Whether you’re a movie nerd with a hard on for hi-def or a socialite who needs a good movie night every month, this knowledge will help your current tech go farther and make future purchases snappier.
1. Your remote sucks. Get used to it.
I work for a tech company and we’re always focused on improving the user experience, or UX. UX is less concerned with features and functionality and more concerned with how a product makes you feel. Is it fun? Does it make you feel smart when you use it?
In the realm of UX, remote controls and TV menus are reviled for their frustrating and confusing designs. Tough it out. You could get a fancy expensive all-in-one remote that you’ll also have to figure out, or you can just grin and bear it for 20 minutes, dive into the user manual, and learn how to use that damn thing you just dropped half a paycheck on. You’d be surprised how many times I’m able to improve the picture or sound on a friend’s set with just a few minutes of fiddling.
2. Bigger isn’t always better
Buying a big expensive sound system you don’t have the time, knowledge, or interest to set up correctly is not a good use of your money. Think carefully about your situation and be honest about what you need and what you don’t. There are enough options available today — and the baseline for quality has gotten high enough — that shopping for “the best” isn’t a good idea for everyone.
A 1080p TV is great for blu-ray movies and the latest games, but if you’re only going to use it to play through your Sega Genesis collection, you’re probably better off with a well-reviewed CRT. Likewise, if you plan on having your TV set pull double-duty as a computer monitor for web browsing or word processing from the couch, a 720P set will be easier to read than a “better” 1080p television of the same size.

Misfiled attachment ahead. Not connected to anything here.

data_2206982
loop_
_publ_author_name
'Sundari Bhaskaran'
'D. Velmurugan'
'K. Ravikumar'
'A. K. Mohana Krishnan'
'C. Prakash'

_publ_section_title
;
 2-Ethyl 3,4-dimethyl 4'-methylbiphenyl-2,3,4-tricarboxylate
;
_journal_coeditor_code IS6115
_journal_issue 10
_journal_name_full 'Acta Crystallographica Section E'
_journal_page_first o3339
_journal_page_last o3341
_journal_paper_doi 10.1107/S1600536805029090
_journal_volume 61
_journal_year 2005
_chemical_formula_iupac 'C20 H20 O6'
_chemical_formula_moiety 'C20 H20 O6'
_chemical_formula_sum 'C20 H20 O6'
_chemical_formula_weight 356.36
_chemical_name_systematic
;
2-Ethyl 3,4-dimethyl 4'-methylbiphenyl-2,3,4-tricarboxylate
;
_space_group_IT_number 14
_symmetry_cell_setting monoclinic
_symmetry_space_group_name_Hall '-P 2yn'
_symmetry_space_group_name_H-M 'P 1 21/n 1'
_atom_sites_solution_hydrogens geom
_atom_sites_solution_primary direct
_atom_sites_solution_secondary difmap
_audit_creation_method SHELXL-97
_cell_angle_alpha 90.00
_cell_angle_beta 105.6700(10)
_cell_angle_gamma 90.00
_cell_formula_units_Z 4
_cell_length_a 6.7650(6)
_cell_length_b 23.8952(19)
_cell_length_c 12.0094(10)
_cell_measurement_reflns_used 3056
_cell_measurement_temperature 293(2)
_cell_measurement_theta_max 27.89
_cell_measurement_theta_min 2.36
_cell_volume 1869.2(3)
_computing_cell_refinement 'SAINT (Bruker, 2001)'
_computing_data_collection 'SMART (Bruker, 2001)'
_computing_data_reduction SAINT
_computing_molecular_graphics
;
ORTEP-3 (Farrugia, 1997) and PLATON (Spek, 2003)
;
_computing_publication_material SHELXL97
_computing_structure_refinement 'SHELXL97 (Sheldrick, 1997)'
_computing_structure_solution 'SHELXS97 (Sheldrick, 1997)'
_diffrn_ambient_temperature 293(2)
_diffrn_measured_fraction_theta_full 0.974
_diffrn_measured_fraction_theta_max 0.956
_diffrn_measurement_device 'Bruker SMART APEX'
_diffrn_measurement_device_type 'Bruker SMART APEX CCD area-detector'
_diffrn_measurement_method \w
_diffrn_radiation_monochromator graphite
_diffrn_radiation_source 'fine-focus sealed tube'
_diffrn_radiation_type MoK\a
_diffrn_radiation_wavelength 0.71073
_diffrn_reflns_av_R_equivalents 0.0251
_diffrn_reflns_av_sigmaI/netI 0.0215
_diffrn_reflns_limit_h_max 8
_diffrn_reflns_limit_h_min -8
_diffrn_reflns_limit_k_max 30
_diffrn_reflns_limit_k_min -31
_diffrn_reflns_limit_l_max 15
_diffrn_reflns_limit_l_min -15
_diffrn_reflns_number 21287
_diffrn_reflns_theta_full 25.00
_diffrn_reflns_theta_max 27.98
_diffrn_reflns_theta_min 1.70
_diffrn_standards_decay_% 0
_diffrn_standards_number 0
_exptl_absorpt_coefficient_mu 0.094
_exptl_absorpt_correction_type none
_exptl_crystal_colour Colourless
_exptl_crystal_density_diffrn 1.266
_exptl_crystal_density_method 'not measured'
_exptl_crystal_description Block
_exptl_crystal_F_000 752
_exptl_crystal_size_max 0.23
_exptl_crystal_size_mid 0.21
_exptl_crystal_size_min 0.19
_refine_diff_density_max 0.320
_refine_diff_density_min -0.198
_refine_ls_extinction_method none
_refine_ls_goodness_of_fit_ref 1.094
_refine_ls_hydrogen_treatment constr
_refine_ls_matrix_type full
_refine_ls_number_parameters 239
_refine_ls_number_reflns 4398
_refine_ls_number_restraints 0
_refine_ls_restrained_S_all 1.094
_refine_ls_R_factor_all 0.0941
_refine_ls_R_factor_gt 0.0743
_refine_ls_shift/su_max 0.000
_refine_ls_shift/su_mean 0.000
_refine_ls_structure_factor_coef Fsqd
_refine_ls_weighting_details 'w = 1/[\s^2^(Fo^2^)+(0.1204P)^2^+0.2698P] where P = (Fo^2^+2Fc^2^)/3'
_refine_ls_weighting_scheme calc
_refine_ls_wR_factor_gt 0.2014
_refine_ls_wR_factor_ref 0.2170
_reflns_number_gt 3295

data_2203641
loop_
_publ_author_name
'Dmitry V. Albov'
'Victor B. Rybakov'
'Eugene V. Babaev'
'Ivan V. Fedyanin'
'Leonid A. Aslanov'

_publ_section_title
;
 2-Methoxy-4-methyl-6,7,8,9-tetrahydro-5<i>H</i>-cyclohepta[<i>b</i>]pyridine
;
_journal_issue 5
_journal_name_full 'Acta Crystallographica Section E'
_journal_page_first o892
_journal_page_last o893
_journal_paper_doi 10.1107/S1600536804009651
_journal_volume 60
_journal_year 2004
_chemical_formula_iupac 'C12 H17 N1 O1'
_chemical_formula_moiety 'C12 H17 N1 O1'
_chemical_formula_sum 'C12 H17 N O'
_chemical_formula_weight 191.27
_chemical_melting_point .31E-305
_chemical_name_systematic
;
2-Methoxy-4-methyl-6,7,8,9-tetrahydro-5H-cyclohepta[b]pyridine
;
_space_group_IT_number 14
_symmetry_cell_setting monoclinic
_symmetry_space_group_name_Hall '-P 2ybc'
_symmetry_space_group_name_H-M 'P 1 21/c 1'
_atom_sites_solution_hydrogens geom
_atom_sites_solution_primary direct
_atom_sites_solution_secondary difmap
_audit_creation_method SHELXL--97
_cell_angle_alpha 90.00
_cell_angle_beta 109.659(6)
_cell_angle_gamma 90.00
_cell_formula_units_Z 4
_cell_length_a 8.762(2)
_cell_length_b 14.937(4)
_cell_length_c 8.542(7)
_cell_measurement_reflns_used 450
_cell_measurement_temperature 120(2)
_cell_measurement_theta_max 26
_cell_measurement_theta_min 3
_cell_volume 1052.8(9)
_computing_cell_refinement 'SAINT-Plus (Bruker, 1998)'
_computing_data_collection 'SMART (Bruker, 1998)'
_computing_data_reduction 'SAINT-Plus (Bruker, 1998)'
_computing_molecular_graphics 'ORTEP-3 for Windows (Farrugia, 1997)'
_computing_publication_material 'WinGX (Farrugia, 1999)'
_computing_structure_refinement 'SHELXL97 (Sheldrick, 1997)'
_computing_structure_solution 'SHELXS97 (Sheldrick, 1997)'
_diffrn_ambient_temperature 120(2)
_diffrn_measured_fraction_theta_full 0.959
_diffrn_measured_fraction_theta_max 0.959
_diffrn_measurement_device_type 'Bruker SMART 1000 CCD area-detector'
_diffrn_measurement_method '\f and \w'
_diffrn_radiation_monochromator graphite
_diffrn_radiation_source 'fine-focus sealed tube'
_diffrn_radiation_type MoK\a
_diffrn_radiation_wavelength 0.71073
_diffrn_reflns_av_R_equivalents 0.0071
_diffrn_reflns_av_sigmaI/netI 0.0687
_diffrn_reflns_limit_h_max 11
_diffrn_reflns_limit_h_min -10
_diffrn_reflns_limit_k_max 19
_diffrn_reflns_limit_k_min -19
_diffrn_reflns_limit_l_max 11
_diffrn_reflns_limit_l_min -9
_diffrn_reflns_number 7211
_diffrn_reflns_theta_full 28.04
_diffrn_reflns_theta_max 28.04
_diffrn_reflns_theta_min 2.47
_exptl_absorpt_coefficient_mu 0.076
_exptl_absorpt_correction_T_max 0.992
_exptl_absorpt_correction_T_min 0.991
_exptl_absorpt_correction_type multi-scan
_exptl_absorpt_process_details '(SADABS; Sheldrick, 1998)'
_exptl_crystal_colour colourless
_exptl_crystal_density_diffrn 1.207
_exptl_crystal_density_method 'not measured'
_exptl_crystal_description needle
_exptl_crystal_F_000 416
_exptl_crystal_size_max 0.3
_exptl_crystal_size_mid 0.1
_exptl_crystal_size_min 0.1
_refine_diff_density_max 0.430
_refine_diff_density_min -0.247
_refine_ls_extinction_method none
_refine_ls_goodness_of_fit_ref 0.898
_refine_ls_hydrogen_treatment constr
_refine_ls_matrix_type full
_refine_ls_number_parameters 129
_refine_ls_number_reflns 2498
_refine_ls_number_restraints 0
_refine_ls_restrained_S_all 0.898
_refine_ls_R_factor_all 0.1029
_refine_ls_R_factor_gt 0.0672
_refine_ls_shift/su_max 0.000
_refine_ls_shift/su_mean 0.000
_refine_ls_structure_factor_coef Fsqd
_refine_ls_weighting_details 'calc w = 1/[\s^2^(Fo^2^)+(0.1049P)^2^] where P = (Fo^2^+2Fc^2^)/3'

Ask around and tell knowledgable friends about what you want to use your set-up for and they’ll be able to help you out — just make sure you’re not mooching free tech support!
3. You paid too much for that cord
This is entering the realm of common knowledge, but it still needs to be said. If you bought the cables you needed from a big box or specialty electronics store, odds are you overpaid. It’s also important to know that, for all intents and purposes, all digital cables WORK EXACTLY THE SAME WAY. HDMI, the new standard for current sets and HD-players, is a digital cable. Digital cables either work or they don’t, there’s no quality difference.
4. Discs are dinosaurs
Now there’s RedBox. Netflix. iTunes. Hulu (at least in the US!). Getting entertainment on discs seems increasingly obnoxious the more comfortable you get with digital content. Nowadays, I can find a movie on Netflix faster than I can find it in my home — especially since our last move.
My advice is to quit buying movies. The psychological benefit of not having to own, care for, or keep track of movies — not to mention the potential cost-savings if you’re a big consumer — far outweighs the negatives of occasionally not having access to a flick you’re really hankering for right then.
5. These technologies that are more trouble than they’re worth for the average person:
- 3DTV. It’s dumb and you look stupid in those glasses and most of the at-home ones work like shit and give people headaches.
- High-end surround sound. Do you really need Teen Mom 2 in surround-sound? Let your film-studies major buddy drop the dough on that set-up and go over to their place to catch your favorite flick.
- Home Theatre PCs. If you are like me and enjoy building computers as a hobby, find babysitting a three hour Windows install to be a grand old time, and read Tom’s Hardware recreationally, the home theater PC route might be for you. However, if you just want some Netflix up on your TeeVee on the cheap, get a Roku box instead.
- Projectors. Seriously. Don’t even bother. LCDs and LEDs have gotten so wonderful, large, and cheap that the projector route is really not the best way to get cinema-like quality on a budget anymore.
Embrace these rules and your entertainment will go farther. Other techies: what have you learned that the rest of the world hasn’t quite caught up on?